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When setting up an Azure Web / Worker Role for the first time I need to 'Package' the project and upload it via the Azure portal. After doing this I can 'Publish' the application from Visual Studio.

Under which circumstances do I need to 'Package' the project again and update it via the Azure portal?
In other words - which changes require the project to be re-packaged?

Note: I need to 'Package' the project in order to upload it via the Azure portal. When I create a Compute Role in Azure, I must upload a package in order to be make the Compute Role operational.

From Azure portal:
You have nothing deployed to the production environment.

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2 Answers 2

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I don't think you must package your project at the first time. You can publish your azure project for the first time. I'm not sure what prevent from your publishing. Could you explain a bit more.

I fact, the publish is very similar as package. Visual studio just packaged the project and uploaded them to azure on behalf of you.

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I checked and I'm not sure why I need to package before I publish... It was mentioned in this Microsoft article. I seem to be able to publish without a 'Package' operation. What is the reason Microsoft claim a package is needed before publishing? – Gilad Dec 3 '12 at 12:26
I'm accepting this as an answer as I stopped creating packages and just publish directly from Visual Studio. – Gilad Dec 11 '12 at 15:05

The Cloud Service package contains the role definitions, configuration settings, runtime bits, and other static content bundled with your app. Visual Studio (or PowerShell) creates an encrypted package (actually a zip file that you can look into, when building for emulator) for upload to the named slot you created via the portal.

In the future, there are certain things you can do without rebuilding the package, such as changing instance count and other configuration settings. Also: If you move your static content (such as your CSS, images, etc.) to blob storage, you can then update those directly without ever needing to recreate / redeploy the package (you may need to send some type of signal to your running app, to reload some resources, but that's going to be app-specific). If you have specific exe's or MSI's that get installed as part of your startup scripts, you can move these to blob storage as well, since they can easily be downloaded as your role startup code executes (and this cuts down on package size).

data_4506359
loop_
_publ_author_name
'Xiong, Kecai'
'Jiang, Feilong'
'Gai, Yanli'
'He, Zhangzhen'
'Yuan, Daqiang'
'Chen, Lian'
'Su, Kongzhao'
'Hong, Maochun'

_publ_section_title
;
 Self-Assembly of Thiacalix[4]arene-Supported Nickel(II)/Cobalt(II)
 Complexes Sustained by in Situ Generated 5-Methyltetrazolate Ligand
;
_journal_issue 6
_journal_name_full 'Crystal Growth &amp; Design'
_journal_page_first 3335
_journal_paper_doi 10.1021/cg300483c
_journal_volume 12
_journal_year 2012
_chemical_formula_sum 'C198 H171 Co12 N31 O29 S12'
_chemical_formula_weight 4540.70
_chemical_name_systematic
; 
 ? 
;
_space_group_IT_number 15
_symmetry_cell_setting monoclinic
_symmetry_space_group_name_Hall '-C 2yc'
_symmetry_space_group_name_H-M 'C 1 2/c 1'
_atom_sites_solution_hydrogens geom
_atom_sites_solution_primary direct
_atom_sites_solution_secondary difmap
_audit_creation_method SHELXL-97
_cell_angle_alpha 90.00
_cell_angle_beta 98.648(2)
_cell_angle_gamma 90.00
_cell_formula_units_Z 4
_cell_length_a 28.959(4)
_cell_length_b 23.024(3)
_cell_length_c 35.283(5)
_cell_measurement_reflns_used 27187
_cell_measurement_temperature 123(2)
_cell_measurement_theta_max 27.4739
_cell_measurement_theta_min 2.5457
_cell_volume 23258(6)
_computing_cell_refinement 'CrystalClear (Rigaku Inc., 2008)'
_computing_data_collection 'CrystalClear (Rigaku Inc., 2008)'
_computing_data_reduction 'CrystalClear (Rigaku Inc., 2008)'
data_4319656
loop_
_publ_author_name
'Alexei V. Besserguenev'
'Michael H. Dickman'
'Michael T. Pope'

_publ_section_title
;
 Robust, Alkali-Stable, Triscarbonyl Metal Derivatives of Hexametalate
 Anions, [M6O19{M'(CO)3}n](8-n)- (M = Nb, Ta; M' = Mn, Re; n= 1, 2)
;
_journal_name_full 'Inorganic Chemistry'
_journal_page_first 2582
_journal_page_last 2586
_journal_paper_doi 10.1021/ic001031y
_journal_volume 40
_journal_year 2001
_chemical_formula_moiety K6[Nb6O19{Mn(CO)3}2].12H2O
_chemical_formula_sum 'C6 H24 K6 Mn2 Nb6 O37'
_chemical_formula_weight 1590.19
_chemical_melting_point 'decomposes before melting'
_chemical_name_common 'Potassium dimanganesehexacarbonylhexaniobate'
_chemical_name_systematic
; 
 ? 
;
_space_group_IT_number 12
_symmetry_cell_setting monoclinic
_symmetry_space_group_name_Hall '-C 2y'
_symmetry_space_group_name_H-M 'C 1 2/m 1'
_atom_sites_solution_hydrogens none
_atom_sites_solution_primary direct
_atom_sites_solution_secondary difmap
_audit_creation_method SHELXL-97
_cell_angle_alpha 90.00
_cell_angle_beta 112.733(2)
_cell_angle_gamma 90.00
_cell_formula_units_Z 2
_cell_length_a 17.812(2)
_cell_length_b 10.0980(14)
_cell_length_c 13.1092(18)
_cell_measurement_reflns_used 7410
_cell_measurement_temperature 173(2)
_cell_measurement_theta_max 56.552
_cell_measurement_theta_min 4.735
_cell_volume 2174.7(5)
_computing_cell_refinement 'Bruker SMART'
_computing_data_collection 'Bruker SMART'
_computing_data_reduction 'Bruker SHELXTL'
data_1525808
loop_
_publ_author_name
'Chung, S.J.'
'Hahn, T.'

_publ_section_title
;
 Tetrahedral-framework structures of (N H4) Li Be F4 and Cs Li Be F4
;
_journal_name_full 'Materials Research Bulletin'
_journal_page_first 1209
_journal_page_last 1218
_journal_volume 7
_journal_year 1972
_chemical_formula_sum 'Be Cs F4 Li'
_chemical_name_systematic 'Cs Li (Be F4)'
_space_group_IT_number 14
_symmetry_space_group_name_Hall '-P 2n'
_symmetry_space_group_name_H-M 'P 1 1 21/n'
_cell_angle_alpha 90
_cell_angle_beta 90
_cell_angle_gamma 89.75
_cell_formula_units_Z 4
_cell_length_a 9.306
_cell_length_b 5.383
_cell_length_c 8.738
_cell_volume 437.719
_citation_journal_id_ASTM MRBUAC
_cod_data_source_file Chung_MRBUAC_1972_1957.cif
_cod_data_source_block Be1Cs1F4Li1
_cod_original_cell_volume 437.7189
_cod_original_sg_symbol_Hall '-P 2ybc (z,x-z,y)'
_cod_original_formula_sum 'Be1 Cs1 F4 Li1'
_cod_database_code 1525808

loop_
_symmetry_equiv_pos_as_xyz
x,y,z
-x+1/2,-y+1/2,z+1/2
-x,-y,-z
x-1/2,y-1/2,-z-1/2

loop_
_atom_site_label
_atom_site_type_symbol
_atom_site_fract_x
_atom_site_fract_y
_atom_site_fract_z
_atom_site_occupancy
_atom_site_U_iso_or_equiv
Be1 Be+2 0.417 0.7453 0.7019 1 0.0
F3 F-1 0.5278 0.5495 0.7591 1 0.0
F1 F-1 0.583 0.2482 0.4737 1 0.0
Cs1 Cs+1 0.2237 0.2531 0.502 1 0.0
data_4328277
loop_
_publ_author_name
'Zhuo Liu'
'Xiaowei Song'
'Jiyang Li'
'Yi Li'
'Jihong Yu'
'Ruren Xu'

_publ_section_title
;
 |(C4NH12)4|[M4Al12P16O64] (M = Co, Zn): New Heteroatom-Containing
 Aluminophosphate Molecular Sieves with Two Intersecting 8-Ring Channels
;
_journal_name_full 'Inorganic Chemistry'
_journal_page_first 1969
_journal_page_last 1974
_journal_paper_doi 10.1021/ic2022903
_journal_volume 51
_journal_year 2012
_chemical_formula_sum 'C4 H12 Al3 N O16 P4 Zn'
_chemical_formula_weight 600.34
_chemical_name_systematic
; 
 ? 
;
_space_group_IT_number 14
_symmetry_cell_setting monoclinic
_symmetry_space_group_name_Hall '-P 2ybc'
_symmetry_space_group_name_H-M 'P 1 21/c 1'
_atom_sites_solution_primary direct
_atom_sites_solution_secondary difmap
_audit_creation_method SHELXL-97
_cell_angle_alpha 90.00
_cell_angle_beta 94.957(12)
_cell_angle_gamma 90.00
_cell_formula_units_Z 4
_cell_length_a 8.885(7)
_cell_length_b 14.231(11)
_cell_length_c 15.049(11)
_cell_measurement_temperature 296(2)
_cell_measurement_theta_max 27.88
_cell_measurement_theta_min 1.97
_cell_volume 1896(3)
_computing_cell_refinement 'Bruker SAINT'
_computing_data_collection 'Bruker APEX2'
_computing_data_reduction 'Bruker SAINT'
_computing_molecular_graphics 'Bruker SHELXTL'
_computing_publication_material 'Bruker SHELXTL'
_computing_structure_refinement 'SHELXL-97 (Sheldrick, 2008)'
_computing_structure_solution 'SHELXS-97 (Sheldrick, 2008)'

If you change anything defined exclusively in the service definition file (e.g. if you add a role or change a role size), you will have to repackage/redeploy (but you can deploy as an update, which won't take your service down [assuming you have 2 or more instances] or replace your assigned IP address).

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So in essence I should re-package if: 1) I want to add / modify a file that is not part of the build and 2) If I want to add a new settings, correct? If I just want to change the instance number I can 'Publish' without 'Package' + 'Update' first? – Gilad Dec 2 '12 at 10:20
@Gilad Yes, you're correct. If you just want to change the instance count, you don't have to repackage your application. Instance count is set in configuration file (cscfg) existing contents of which can be updated without redeployment. Please note that if you're adding or removing a configuration setting which has an impact on your application code, then you MUST repackage your application and go through the update process. – Gaurav Mantri Dec 2 '12 at 11:06
What about files that are marked as Content --> Copy Always? I have many static files that Visual Studio copies to the approot directory. If I update the files itself, will 'Publish' put the updated version in the right location or do I need to re-'Package'? – Gilad Dec 2 '12 at 11:19
If it's part of original package, then you'll want to update as part of package. Otherwise, if any VM instance suffers crash or other event where it needs to start from scratch (which happens automatically), it'll reinitialize from whatever's in the deployment package, unless your app knows to look in a specific blob container for updated content after initialization. Then you can update content by pushing to blob instead of rebuilding package. Just curious: how else would up update approot files: RDP? If so, that's impractical: requires update to all instances, and changes aren't persistent. – David Makogon Dec 2 '12 at 11:27
I'll try to describe my scenario again: I have a Worker Role with ~40 static files that I update frequently (say, once every two days or so). The file names are constant, only the content changes. All the files are marked as 'Content-->Copy Always' thus are copied to approot. I created a Package and uploaded it via the Azure portal. From time to time I change my code and 'Publish'. If one of my 40 static files has changed, do I need to 'Package' and update via the Azure portal again, or will my 'Publish' overwrite the previous version of these files? – Gilad Dec 2 '12 at 16:04

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